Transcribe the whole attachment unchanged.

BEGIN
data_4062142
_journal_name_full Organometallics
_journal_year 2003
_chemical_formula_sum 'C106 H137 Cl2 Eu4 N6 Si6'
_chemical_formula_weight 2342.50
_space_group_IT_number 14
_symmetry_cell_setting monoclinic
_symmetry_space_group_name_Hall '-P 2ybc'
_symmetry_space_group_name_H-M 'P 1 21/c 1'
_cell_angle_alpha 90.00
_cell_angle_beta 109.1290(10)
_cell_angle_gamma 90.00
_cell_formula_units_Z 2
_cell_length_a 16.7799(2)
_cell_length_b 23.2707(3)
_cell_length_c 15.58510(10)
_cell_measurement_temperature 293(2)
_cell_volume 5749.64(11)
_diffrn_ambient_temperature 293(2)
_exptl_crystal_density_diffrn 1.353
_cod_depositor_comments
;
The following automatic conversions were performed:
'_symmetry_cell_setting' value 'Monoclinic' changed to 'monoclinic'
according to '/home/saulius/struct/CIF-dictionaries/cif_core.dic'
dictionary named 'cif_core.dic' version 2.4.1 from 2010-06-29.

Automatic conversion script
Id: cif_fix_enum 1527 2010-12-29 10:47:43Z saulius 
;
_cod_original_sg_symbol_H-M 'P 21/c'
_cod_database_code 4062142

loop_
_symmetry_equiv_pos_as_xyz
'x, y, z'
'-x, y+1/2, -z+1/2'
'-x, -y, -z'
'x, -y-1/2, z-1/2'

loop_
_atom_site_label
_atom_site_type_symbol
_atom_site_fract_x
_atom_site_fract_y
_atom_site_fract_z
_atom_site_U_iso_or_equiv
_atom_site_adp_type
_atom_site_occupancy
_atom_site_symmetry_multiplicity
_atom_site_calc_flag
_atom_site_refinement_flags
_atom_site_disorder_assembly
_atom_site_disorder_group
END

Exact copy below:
data_4062142
_journal_name_full Organometallics
_journal_year 2003
_chemical_formula_sum 'C106 H137 Cl2 Eu4 N6 Si6'
_chemical_formula_weight 2342.50
_space_group_IT_number 14
_symmetry_cell_setting monoclinic
_symmetry_space_group_name_Hall '-P 2ybc'
_symmetry_space_group_name_H-M 'P 1 21/c 1'
_cell_angle_alpha 90.00
_cell_angle_beta 109.1290(10)
_cell_angle_gamma 90.00
_cell_formula_units_Z 2
_cell_length_a 16.7799(2)
_cell_length_b 23.2707(3)
_cell_length_c 15.58510(10)
_cell_measurement_temperature 293(2)
_cell_volume 5749.64(11)
_diffrn_ambient_temperature 293(2)
_exptl_crystal_density_diffrn 1.353
_cod_depositor_comments
;
The following automatic conversions were performed:
'_symmetry_cell_setting' value 'Monoclinic' changed to 'monoclinic'
according to '/home/saulius/struct/CIF-dictionaries/cif_core.dic'
dictionary named 'cif_core.dic' version 2.4.1 from 2010-06-29.

Automatic conversion script
Id: cif_fix_enum 1527 2010-12-29 10:47:43Z saulius 
;
_cod_original_sg_symbol_H-M 'P 21/c'
_cod_database_code 4062142

loop_
_symmetry_equiv_pos_as_xyz
'x, y, z'
'-x, y+1/2, -z+1/2'
'-x, -y, -z'
'x, -y-1/2, z-1/2'

loop_
_atom_site_label
_atom_site_type_symbol
_atom_site_fract_x
_atom_site_fract_y
_atom_site_fract_z
_atom_site_U_iso_or_equiv
_atom_site_adp_type
_atom_site_occupancy
_atom_site_symmetry_multiplicity
_atom_site_calc_flag
_atom_site_refinement_flags
_atom_site_disorder_assembly
_atom_site_disorder_group